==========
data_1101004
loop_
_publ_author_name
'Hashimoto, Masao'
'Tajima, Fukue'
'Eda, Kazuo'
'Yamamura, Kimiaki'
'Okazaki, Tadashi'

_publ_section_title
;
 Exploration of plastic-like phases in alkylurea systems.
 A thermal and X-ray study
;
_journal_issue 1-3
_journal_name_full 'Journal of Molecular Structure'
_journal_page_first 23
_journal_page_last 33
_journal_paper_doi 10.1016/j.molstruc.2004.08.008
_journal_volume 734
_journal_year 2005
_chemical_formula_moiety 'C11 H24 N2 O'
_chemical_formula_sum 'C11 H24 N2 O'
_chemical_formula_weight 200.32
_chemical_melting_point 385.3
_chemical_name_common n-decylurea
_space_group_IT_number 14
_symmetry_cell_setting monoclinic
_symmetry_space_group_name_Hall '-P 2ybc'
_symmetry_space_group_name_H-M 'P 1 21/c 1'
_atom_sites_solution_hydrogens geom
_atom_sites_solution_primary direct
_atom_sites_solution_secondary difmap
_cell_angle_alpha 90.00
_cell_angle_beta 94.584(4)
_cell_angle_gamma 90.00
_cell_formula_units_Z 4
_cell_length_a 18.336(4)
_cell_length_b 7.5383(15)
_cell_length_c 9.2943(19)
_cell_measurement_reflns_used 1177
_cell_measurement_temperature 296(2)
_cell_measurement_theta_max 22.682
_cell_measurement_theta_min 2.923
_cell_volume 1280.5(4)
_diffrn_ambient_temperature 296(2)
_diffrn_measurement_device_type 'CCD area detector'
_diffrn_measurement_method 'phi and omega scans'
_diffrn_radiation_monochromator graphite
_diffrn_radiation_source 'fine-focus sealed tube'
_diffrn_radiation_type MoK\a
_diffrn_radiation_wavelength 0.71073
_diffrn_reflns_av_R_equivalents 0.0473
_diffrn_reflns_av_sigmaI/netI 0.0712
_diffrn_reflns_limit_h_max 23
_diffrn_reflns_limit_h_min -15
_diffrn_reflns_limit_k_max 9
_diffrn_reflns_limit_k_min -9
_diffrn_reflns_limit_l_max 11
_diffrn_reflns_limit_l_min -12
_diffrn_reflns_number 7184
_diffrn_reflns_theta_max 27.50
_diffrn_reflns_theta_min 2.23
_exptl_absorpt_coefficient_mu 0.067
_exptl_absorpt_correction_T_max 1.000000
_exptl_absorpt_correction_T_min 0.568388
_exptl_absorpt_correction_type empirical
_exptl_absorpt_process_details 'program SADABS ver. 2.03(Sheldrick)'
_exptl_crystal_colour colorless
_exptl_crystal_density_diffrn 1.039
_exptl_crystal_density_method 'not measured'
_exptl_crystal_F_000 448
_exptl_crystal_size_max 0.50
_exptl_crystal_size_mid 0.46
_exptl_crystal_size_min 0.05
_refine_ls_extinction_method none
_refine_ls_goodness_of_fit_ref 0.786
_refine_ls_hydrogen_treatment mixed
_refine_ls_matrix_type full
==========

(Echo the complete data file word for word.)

data_1101004
loop_
_publ_author_name
'Hashimoto, Masao'
'Tajima, Fukue'
'Eda, Kazuo'
'Yamamura, Kimiaki'
'Okazaki, Tadashi'

_publ_section_title
;
 Exploration of plastic-like phases in alkylurea systems.
 A thermal and X-ray study
;
_journal_issue 1-3
_journal_name_full 'Journal of Molecular Structure'
_journal_page_first 23
_journal_page_last 33
_journal_paper_doi 10.1016/j.molstruc.2004.08.008
_journal_volume 734
_journal_year 2005
_chemical_formula_moiety 'C11 H24 N2 O'
_chemical_formula_sum 'C11 H24 N2 O'
_chemical_formula_weight 200.32
_chemical_melting_point 385.3
_chemical_name_common n-decylurea
_space_group_IT_number 14
_symmetry_cell_setting monoclinic
_symmetry_space_group_name_Hall '-P 2ybc'
_symmetry_space_group_name_H-M 'P 1 21/c 1'
_atom_sites_solution_hydrogens geom
_atom_sites_solution_primary direct
_atom_sites_solution_secondary difmap
_cell_angle_alpha 90.00
_cell_angle_beta 94.584(4)
_cell_angle_gamma 90.00
_cell_formula_units_Z 4
_cell_length_a 18.336(4)
_cell_length_b 7.5383(15)
_cell_length_c 9.2943(19)
_cell_measurement_reflns_used 1177
_cell_measurement_temperature 296(2)
_cell_measurement_theta_max 22.682
_cell_measurement_theta_min 2.923
_cell_volume 1280.5(4)
_diffrn_ambient_temperature 296(2)
_diffrn_measurement_device_type 'CCD area detector'
_diffrn_measurement_method 'phi and omega scans'
_diffrn_radiation_monochromator graphite
_diffrn_radiation_source 'fine-focus sealed tube'
_diffrn_radiation_type MoK\a
_diffrn_radiation_wavelength 0.71073
_diffrn_reflns_av_R_equivalents 0.0473
_diffrn_reflns_av_sigmaI/netI 0.0712
_diffrn_reflns_limit_h_max 23
_diffrn_reflns_limit_h_min -15
_diffrn_reflns_limit_k_max 9
_diffrn_reflns_limit_k_min -9
_diffrn_reflns_limit_l_max 11
_diffrn_reflns_limit_l_min -12
_diffrn_reflns_number 7184
_diffrn_reflns_theta_max 27.50
_diffrn_reflns_theta_min 2.23
_exptl_absorpt_coefficient_mu 0.067
_exptl_absorpt_correction_T_max 1.000000
_exptl_absorpt_correction_T_min 0.568388
_exptl_absorpt_correction_type empirical
_exptl_absorpt_process_details 'program SADABS ver. 2.03(Sheldrick)'
_exptl_crystal_colour colorless
_exptl_crystal_density_diffrn 1.039
_exptl_crystal_density_method 'not measured'
_exptl_crystal_F_000 448
_exptl_crystal_size_max 0.50
_exptl_crystal_size_mid 0.46
_exptl_crystal_size_min 0.05
_refine_ls_extinction_method none
_refine_ls_goodness_of_fit_ref 0.786
_refine_ls_hydrogen_treatment mixed
_refine_ls_matrix_type full